This guide will walk you through recommendations for ensuring you are using ngrok securely.
Do not run ngrok as root, as it should not be necessary.
Do not open any additional incoming ports in your firewall. ngrok only makes an outbound connection upon start.
Consider restricting the IPs that are able to start ngrok agent sessions.
Assign a unique Authtoken to each ngrok agent deployment to isolate issues if a specific Authtoken is compromised.
Set up a minimum ACL per Authtoken to limit the endpoints each agent is able to start.
For our HTTP tunnel type, use
scheme https to configure the ngrok agent to open only a HTTPS endpoint and not a HTTP endpoint. If you are running the latest ngrok agent, this is the default.
If your local service is not running on the same machine as the ngrok agent, we recommend that you set up TLS encryption for the ngrok agent to upstream service leg of the tunnel using our local HTTPS feature.
For custom domains, use ngrok's Automated TLS certificates to have ngrok automatically provision a TLS certificate for your endpoint from Let's Encrypt.
Using a custom ingress domain
If your organization uses a custom ingress domain, your default ngrok configuration will not work. Edit your ngrok agent confirmation to add a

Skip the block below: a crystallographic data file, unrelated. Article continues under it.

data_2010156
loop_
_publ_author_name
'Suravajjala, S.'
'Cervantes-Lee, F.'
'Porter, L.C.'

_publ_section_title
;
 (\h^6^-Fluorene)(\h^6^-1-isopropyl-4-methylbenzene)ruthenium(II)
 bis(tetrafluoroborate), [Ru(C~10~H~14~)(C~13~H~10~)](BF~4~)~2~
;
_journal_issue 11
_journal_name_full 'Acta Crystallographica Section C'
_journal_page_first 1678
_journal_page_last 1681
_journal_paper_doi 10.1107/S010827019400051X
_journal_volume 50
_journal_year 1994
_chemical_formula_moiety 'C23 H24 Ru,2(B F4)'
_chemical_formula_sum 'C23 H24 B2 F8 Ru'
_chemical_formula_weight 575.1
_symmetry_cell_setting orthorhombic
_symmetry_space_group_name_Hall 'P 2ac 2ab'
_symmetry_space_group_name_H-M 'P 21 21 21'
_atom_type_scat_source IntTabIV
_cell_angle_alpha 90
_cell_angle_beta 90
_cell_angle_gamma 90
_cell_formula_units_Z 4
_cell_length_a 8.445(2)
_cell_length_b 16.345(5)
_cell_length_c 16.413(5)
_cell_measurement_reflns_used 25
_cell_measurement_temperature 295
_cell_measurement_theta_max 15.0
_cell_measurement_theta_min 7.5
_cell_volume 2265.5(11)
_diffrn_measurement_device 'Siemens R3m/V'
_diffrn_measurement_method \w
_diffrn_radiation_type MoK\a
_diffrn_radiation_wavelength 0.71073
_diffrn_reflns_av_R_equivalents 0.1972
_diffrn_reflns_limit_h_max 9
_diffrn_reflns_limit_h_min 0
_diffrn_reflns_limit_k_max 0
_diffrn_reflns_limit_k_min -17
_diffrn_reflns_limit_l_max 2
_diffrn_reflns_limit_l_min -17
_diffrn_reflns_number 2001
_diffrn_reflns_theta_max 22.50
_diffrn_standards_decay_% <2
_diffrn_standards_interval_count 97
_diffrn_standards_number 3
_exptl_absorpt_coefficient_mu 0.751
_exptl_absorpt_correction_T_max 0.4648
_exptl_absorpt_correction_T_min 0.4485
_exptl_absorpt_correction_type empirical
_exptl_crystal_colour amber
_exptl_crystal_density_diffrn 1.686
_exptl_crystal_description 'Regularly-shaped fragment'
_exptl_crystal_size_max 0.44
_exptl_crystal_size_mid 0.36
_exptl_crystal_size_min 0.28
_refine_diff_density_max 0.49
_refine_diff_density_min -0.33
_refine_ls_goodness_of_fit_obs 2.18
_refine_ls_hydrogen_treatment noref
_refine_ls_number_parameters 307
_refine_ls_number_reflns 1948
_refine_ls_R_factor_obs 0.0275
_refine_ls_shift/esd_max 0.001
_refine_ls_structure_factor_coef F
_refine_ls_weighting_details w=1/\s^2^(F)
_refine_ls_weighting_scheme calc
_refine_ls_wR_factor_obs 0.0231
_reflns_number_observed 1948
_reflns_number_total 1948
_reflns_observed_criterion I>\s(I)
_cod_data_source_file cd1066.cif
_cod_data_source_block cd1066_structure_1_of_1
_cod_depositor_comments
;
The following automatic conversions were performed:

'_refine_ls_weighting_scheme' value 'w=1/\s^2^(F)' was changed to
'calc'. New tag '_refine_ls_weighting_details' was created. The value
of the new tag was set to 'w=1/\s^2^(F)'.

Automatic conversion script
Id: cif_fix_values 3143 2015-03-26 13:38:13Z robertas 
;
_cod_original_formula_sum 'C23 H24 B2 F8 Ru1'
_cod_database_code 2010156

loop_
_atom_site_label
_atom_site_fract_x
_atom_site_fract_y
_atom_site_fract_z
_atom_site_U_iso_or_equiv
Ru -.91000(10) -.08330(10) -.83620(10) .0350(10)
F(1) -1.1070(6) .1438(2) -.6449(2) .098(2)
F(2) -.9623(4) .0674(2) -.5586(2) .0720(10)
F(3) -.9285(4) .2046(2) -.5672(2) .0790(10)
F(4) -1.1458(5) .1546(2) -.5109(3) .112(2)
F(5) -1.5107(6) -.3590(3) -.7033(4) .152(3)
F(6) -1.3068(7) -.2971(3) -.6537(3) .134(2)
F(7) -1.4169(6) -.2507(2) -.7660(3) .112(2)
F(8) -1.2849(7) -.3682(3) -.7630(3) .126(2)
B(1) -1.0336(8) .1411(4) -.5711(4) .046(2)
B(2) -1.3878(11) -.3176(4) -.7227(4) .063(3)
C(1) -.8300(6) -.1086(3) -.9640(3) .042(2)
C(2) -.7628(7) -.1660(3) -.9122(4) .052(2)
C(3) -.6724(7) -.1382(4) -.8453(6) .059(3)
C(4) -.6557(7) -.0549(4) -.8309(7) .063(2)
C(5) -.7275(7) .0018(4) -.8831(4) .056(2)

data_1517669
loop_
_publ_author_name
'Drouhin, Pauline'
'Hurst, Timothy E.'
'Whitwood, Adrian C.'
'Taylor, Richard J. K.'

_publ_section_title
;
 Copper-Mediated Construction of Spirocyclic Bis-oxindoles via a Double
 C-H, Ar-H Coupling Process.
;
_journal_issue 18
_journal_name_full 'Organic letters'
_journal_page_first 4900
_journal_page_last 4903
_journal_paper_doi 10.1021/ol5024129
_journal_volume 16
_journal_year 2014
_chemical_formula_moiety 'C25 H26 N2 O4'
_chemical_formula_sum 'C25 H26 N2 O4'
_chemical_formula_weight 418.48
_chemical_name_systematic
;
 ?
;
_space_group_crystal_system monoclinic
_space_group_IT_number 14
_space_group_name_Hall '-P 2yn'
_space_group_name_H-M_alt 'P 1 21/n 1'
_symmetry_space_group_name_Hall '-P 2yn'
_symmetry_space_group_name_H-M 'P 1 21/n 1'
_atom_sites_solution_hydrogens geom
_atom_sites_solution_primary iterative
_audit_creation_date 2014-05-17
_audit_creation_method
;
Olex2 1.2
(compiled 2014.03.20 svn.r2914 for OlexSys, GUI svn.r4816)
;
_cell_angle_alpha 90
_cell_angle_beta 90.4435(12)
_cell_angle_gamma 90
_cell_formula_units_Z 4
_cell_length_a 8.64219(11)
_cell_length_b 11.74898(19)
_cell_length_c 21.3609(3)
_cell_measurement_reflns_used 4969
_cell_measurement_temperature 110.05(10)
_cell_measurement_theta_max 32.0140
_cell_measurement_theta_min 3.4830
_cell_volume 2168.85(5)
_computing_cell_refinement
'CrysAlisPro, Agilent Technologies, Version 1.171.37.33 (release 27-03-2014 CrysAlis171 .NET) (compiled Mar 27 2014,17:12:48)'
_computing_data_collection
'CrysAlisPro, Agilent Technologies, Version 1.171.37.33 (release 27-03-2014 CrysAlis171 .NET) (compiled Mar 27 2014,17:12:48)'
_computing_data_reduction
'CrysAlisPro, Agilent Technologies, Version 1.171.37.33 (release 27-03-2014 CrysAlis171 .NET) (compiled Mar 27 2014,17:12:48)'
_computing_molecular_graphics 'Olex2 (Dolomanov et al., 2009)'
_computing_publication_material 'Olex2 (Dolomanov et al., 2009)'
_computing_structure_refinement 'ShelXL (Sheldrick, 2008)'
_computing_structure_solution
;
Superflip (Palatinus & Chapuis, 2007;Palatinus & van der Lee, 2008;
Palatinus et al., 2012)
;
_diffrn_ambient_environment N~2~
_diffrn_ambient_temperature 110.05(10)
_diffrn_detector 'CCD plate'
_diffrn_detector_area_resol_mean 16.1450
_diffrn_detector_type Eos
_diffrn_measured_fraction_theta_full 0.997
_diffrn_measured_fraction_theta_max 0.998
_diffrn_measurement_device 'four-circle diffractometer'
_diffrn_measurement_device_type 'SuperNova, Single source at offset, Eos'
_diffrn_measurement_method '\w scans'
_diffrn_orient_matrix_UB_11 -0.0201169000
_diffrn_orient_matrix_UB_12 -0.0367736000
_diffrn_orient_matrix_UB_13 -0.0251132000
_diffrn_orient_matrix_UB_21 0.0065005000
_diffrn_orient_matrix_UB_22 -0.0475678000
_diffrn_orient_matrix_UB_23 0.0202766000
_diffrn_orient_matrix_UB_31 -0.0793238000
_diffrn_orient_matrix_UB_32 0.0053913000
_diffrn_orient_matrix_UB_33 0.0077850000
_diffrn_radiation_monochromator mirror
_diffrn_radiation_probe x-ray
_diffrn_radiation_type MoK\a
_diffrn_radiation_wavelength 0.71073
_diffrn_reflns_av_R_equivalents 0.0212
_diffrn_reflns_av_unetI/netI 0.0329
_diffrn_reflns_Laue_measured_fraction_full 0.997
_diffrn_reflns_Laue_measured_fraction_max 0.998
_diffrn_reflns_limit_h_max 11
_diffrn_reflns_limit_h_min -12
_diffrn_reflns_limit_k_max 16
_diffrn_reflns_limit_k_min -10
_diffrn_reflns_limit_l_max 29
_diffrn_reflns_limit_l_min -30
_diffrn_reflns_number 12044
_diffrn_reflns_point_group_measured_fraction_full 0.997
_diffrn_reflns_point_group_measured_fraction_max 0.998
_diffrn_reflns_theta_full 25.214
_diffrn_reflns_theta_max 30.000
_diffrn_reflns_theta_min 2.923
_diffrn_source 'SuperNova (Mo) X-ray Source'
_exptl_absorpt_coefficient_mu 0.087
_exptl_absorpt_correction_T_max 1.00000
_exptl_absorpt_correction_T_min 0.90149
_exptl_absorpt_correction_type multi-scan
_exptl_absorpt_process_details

server_addr parameter to use the custom ingress domain of your organization.
TLS Encryption is terminated at different locations depending on the ngrok Tunnel / Edge type and configuration. See the documentation on Terminating TLS Connections for more details.
Minimum TLS version
It is possible to specify the minimum TLS version that clients are required to use to talk to the ngrok edge for your tunnel.
Automated TLS certificates provisioning
For HTTPS endpoints, ngrok will take care of TLS certificates automatically. For endpoints that are ngrok subdomains, ngrok uses a wildcard certificate. We also provision certificates for your custom domains through Let's Encrypt and handle keeping them up to date for you.
ngrok provides functionality for consuming logs for events in the system. For more information, check out our ngrok Event Subscriptions documentation.
Blocking non-corporate accounts
For a tighter security policy, most administrators will want to block ngrok accounts that are not a part of their organization. The fastest approach is to block DNS lookups to the URLs used by the agent to connect to the ngrok cloud. These are the DNS lookups to block:
You need a API key to authenticate with the ngrok REST API. API keys are Base64 encoded strings and are available from the ngrok dashboard and also from an API endpoint, which makes it easy to rotate your API keys.
Consider restricting the IPs permitted to access the API. You can do so in the ngrok Dashboard under the Security section.
For authenticating access to the dashboard, ngrok has features for role based access control (RBAC), IP Policy, and Single Sign-On.
With RBAC, you can configure permissions for groups of users within your team (for example admins and developers).
Consider restricting the IPs permitted to access the dashboard.